“Doing it this way allows the children to get more involved so there is more communication/teamwork and leadership and they get a better understanding of movement – which is the whole point.”
This gives children the chance to learn individual skills that they have no idea about, Simon explains. Each child builds an individual profile where they can log on and do homework and practice movements.
There are a lot of data points in the programme and we’ve started machine learning on it now too.
A typical day
A normal day for Simon starts by training elite athletes in the gym – usually two or three athletes. Currently these are tennis players and a world-class sprinter.
From there, he spends the afternoon at one of the schools overseeing the Superheroes programme. This often involves doing games with 5-11 year-olds.
“After school, kids then either come to our facility or we go to them to help to do climbing, running, jumping dodgeball etc.”
Superheroes is not just UK based, it's been adopted by many primary schools around the world.
Currently the programme has 85,000 thousand kids worldwide and 11,000 kids in the UK. But with 26,000 primary schools in the UK, the number of kids enrolled could reach 12.5 million.
Simon believes this is because the apathy with schools getting motivated. “They have the money – but we need to connect that to appropriate skills and motivation to do it.”
Simon laughs “Here’s me using my mettle to try and push our system forward in England”.
There are a number of partners running the programme around the world including Australia, NZ, Canada, US, France, Sweden – but not so much in England.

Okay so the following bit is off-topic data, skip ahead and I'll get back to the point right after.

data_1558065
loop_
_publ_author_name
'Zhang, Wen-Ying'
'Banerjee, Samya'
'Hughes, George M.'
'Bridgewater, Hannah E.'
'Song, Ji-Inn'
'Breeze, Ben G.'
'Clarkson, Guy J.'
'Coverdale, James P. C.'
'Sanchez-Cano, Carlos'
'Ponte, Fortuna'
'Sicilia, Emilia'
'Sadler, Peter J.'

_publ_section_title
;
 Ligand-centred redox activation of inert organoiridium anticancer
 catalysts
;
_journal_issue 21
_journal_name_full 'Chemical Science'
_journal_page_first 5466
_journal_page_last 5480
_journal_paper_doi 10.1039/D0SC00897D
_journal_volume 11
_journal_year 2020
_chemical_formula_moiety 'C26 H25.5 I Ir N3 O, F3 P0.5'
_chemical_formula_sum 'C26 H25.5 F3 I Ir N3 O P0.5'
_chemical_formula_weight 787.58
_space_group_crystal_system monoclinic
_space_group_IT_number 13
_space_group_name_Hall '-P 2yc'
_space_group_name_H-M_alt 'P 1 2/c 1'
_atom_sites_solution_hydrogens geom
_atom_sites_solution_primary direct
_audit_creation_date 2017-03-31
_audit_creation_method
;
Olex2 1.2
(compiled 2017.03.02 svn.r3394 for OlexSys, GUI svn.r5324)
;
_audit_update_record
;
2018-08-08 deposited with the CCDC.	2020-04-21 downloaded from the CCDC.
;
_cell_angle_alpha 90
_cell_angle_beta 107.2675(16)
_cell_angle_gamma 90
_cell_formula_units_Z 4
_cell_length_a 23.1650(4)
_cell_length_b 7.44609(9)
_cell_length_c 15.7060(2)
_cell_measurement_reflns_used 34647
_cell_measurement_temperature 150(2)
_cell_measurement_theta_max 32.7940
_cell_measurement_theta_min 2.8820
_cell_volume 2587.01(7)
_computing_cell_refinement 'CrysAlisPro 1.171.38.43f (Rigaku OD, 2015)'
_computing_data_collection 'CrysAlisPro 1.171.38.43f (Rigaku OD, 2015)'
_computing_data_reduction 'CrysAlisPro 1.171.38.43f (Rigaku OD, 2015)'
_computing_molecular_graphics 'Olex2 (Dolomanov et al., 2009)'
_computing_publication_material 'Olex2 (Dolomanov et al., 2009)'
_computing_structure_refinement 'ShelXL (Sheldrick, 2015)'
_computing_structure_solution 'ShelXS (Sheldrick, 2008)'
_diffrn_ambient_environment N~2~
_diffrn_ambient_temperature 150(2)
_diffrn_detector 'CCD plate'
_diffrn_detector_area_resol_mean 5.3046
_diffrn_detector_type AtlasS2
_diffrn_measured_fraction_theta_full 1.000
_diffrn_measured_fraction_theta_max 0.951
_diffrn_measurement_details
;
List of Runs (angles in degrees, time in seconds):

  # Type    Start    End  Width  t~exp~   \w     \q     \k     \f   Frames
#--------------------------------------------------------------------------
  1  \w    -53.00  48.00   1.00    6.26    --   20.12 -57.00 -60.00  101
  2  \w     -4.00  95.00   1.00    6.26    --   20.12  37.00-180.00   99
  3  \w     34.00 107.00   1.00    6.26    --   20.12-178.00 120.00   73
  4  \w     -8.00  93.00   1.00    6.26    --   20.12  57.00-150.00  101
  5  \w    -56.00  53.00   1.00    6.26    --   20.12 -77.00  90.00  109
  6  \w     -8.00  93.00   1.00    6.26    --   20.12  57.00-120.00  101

It’s a bit like a franchise – but it wasn’t set up that way. It wasn’t designed to make money Simon admits. “It was originally designed for my wife’s school. Because of my connections in the strength and conditioning community, a number of coaches came to us and it’s become a money-making business.”
The original design was for coaches to deliver the programme to children but it evolved into a web-based programme with data protection, licensing and video content. It was because of this that the start up cost was significant – well over £35,000. So Simon had to organise himself commercially to pay for the initial investment.
Simon recalls working with a six-year-old boy who found it very difficult to do the first superhero exercise. The exercise was the kneeling plank, and this particular child had very little strength.
But he stuck with it. “In six weeks, he went from not being able to lift off the floor to doing the plank for three minutes. His mother became a champion of the programme and helped to get other schools involved. This young man now plays rugby.”
The financial side of things – I’m not a financial guy, Simon says. “Organising expenses and tying invoices to other aspects of my account is definitely the hardest part for me.”
The best part
What Simon loves most is the idea of working with kids and seeing them take an interest in physical education. His goal is to ensure that when these kids turn 25, they’re still playing sports before heading to the pub with their mates!